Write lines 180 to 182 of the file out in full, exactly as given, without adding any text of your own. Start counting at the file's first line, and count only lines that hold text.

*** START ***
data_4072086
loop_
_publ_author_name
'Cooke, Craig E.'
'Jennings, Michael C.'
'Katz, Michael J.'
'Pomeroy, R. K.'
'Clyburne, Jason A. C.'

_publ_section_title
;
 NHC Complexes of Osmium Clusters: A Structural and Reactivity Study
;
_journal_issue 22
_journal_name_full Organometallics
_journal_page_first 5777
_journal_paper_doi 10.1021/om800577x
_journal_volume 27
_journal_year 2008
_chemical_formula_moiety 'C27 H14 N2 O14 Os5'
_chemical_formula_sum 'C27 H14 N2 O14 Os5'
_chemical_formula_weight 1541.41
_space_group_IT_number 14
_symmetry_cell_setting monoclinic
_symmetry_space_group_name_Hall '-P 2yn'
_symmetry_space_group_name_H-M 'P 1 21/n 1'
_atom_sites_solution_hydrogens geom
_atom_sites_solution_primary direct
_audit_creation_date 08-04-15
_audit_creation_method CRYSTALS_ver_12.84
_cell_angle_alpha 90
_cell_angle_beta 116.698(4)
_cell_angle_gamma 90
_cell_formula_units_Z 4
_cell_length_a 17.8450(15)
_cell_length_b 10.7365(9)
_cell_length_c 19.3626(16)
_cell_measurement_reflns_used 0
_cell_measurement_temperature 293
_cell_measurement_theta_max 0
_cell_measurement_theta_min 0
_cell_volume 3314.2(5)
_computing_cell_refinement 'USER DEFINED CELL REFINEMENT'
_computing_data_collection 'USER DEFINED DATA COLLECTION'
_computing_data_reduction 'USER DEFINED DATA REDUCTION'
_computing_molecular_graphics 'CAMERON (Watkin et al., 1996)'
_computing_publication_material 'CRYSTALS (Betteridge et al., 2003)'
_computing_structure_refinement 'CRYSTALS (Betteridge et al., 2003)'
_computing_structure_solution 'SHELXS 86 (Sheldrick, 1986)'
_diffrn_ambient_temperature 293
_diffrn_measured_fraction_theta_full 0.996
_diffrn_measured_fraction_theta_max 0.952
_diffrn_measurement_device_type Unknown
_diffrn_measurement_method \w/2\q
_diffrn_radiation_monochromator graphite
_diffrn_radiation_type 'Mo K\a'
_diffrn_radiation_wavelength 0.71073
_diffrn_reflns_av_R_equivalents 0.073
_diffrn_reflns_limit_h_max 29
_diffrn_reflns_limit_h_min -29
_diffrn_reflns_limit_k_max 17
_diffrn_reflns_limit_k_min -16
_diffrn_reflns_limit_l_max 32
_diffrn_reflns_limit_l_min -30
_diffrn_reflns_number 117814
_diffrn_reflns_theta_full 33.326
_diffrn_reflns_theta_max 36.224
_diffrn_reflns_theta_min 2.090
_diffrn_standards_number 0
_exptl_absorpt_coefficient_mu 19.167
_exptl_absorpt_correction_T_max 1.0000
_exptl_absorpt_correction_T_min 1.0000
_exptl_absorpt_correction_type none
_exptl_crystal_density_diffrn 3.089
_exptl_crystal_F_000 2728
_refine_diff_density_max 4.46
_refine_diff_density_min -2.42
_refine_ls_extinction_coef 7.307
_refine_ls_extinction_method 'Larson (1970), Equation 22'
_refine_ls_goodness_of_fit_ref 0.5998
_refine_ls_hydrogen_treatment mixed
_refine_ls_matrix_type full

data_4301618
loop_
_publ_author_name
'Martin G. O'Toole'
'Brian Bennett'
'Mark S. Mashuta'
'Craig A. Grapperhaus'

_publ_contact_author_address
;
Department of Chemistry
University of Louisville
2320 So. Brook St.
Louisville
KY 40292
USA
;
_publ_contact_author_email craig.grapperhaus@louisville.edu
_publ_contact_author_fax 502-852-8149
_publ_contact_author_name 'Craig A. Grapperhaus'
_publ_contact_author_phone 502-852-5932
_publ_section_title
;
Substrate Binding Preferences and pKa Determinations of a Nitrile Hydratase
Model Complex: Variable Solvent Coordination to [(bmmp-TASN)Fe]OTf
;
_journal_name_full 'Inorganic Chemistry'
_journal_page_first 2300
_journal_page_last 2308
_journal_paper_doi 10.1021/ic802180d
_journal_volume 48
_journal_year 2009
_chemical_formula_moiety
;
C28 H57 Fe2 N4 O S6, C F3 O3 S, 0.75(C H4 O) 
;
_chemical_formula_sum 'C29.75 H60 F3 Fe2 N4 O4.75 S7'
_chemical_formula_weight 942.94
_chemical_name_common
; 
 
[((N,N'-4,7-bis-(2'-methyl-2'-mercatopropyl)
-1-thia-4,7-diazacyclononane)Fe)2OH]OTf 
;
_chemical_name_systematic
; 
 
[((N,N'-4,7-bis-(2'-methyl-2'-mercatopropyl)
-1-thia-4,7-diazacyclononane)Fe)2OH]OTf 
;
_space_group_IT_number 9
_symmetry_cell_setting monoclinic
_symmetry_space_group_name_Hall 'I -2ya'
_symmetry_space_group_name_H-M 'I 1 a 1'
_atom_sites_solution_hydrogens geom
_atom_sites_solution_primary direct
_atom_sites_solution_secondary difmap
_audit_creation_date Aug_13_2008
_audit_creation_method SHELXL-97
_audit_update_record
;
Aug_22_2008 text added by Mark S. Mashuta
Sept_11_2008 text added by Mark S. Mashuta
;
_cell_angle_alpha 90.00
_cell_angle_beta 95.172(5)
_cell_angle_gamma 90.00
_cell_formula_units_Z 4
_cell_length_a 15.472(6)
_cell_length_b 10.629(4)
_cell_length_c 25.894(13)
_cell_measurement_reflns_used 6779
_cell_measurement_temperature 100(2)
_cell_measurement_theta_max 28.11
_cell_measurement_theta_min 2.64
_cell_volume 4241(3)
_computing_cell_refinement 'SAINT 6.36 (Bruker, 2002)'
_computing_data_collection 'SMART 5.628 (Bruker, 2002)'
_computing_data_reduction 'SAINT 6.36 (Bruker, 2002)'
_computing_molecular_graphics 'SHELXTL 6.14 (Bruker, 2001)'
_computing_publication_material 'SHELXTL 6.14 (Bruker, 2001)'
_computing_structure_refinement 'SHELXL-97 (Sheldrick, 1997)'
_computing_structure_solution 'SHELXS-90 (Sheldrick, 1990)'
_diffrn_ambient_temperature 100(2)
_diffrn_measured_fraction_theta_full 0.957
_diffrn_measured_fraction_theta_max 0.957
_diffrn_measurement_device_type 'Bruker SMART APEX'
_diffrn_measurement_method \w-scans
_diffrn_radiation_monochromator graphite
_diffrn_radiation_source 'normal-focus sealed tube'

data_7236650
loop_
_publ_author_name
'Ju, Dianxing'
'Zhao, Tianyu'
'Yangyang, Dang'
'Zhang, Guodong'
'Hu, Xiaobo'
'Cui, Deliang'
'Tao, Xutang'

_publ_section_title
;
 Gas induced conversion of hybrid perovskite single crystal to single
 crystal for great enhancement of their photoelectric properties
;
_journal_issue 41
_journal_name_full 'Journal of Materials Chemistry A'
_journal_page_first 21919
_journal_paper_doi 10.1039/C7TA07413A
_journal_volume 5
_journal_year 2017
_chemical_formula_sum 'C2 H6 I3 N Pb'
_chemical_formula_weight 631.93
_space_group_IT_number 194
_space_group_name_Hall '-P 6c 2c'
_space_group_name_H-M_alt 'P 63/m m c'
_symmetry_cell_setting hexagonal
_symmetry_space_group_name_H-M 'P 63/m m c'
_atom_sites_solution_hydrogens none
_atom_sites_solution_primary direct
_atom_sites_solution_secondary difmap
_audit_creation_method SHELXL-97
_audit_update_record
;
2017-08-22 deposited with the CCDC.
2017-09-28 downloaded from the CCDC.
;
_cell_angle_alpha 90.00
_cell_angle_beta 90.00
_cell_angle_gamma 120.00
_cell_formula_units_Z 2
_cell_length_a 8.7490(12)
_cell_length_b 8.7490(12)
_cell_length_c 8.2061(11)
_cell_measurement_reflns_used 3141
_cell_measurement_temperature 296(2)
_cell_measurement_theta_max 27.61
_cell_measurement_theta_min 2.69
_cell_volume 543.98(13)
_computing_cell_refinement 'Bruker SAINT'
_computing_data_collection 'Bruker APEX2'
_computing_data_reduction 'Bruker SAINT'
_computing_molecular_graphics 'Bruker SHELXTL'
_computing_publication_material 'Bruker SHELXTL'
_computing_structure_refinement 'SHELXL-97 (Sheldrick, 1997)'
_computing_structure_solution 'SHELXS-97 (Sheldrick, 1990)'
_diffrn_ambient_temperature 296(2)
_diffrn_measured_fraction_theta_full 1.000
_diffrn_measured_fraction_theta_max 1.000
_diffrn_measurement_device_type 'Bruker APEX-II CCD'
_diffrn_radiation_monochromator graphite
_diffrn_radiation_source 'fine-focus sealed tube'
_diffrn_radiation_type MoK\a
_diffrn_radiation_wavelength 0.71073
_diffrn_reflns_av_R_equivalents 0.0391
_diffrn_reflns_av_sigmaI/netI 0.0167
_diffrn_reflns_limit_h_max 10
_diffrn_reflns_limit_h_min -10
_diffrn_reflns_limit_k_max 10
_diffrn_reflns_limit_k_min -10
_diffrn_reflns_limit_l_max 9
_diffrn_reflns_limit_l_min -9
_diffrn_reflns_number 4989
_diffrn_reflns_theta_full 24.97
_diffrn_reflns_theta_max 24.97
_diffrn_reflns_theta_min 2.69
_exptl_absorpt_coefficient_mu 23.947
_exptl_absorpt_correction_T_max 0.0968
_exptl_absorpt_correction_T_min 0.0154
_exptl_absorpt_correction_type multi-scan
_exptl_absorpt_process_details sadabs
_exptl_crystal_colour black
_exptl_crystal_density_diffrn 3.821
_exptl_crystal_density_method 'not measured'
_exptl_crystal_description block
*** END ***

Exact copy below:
;
 Gas induced conversion of hybrid perovskite single crystal to single
 crystal for great enhancement of their photoelectric properties